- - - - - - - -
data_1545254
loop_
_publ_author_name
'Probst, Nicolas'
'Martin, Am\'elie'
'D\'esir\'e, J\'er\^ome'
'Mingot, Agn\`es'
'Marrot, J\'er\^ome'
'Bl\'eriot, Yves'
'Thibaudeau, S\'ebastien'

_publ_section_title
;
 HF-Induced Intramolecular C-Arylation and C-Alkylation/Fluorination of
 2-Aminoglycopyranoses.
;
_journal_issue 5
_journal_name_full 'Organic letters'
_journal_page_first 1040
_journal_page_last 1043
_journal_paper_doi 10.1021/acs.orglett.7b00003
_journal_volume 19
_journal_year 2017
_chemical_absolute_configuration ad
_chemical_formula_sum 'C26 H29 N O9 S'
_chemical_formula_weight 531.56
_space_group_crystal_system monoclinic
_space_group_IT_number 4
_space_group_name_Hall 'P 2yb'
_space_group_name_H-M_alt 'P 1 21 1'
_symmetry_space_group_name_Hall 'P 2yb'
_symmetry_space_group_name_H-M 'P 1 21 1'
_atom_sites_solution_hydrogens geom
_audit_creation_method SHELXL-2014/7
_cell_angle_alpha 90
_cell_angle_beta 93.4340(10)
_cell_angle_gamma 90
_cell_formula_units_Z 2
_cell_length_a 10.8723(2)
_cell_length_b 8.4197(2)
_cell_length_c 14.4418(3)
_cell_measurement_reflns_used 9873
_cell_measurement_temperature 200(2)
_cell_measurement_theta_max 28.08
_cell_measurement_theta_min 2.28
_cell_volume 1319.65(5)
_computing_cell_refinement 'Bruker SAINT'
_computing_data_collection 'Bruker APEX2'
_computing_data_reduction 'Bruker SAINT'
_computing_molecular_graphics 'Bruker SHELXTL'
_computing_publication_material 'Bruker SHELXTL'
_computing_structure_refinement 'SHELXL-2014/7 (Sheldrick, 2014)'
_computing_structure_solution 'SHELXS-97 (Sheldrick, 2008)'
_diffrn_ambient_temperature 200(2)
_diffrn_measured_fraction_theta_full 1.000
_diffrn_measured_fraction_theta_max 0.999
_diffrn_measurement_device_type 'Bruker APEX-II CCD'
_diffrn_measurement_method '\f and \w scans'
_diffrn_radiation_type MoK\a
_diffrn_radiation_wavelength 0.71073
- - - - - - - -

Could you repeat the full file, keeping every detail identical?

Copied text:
data_1545254
loop_
_publ_author_name
'Probst, Nicolas'
'Martin, Am\'elie'
'D\'esir\'e, J\'er\^ome'
'Mingot, Agn\`es'
'Marrot, J\'er\^ome'
'Bl\'eriot, Yves'
'Thibaudeau, S\'ebastien'

_publ_section_title
;
 HF-Induced Intramolecular C-Arylation and C-Alkylation/Fluorination of
 2-Aminoglycopyranoses.
;
_journal_issue 5
_journal_name_full 'Organic letters'
_journal_page_first 1040
_journal_page_last 1043
_journal_paper_doi 10.1021/acs.orglett.7b00003
_journal_volume 19
_journal_year 2017
_chemical_absolute_configuration ad
_chemical_formula_sum 'C26 H29 N O9 S'
_chemical_formula_weight 531.56
_space_group_crystal_system monoclinic
_space_group_IT_number 4
_space_group_name_Hall 'P 2yb'
_space_group_name_H-M_alt 'P 1 21 1'
_symmetry_space_group_name_Hall 'P 2yb'
_symmetry_space_group_name_H-M 'P 1 21 1'
_atom_sites_solution_hydrogens geom
_audit_creation_method SHELXL-2014/7
_cell_angle_alpha 90
_cell_angle_beta 93.4340(10)
_cell_angle_gamma 90
_cell_formula_units_Z 2
_cell_length_a 10.8723(2)
_cell_length_b 8.4197(2)
_cell_length_c 14.4418(3)
_cell_measurement_reflns_used 9873
_cell_measurement_temperature 200(2)
_cell_measurement_theta_max 28.08
_cell_measurement_theta_min 2.28
_cell_volume 1319.65(5)
_computing_cell_refinement 'Bruker SAINT'
_computing_data_collection 'Bruker APEX2'
_computing_data_reduction 'Bruker SAINT'
_computing_molecular_graphics 'Bruker SHELXTL'
_computing_publication_material 'Bruker SHELXTL'
_computing_structure_refinement 'SHELXL-2014/7 (Sheldrick, 2014)'
_computing_structure_solution 'SHELXS-97 (Sheldrick, 2008)'
_diffrn_ambient_temperature 200(2)
_diffrn_measured_fraction_theta_full 1.000
_diffrn_measured_fraction_theta_max 0.999
_diffrn_measurement_device_type 'Bruker APEX-II CCD'
_diffrn_measurement_method '\f and \w scans'
_diffrn_radiation_type MoK\a
_diffrn_radiation_wavelength 0.71073